Another ideological left group masquerading as a charity monitor. It's evaluations are designed to favor those receiving government grants and other large gifts... principally those of the ideological left. No self-respecting conservative group would accept government funds. The group's leadership tells us something of its motives. Trent Stamp, its first president, served as congressional staff for a liberal member of Congress. Now he works for the Eisner Foundation, Michael Eisner's foundation. The former Disney CEO is about as left-wing as they come.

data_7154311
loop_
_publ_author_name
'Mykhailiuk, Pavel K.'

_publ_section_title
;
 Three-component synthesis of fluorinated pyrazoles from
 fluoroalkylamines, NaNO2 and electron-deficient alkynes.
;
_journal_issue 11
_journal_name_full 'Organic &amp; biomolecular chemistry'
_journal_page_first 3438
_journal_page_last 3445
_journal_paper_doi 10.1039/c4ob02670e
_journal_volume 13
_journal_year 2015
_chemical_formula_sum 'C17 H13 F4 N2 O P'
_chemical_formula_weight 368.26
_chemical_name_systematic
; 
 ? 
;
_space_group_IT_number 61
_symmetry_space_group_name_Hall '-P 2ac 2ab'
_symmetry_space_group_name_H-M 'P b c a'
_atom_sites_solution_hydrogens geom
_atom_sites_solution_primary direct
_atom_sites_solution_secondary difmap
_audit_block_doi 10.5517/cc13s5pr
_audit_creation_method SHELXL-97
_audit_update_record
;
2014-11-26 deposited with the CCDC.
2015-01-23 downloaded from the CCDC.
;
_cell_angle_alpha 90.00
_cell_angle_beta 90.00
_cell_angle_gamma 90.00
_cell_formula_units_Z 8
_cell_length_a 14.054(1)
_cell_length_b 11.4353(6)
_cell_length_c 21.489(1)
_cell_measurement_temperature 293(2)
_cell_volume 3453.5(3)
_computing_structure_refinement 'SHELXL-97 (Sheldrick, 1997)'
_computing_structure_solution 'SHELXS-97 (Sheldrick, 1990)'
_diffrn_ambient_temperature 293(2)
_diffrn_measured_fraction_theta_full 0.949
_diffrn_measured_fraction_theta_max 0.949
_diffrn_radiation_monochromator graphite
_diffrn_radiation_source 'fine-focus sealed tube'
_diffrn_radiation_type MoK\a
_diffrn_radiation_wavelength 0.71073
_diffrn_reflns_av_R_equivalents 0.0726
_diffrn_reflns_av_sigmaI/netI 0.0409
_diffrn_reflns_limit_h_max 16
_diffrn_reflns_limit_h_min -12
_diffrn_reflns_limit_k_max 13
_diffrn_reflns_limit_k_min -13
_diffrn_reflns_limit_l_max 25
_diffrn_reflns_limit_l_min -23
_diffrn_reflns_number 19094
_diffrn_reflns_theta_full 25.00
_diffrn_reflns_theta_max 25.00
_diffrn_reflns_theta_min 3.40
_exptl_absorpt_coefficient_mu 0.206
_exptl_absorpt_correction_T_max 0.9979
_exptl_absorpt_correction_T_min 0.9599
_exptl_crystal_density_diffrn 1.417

Charity Navigator’s rating system was designed to be completely objective and unbiased. We rate all different types of charities, we employ professional staff with all different political preferences and the subjective opinions of our staff do not enter into the equation. A charity’s political leaning makes no impact on its rating. Whether or not a charity receives government funding also has no impact on a charity’s rating. That said, we do have a top 10 list that appears on our site every few months that specifically highlights those highly rated charities that receive no government funding http://www.charitynavigator.org/index.cfm?bay=topten. I encourage you to check out the ‘methodology’ portion of our site to better understand how we rate charities.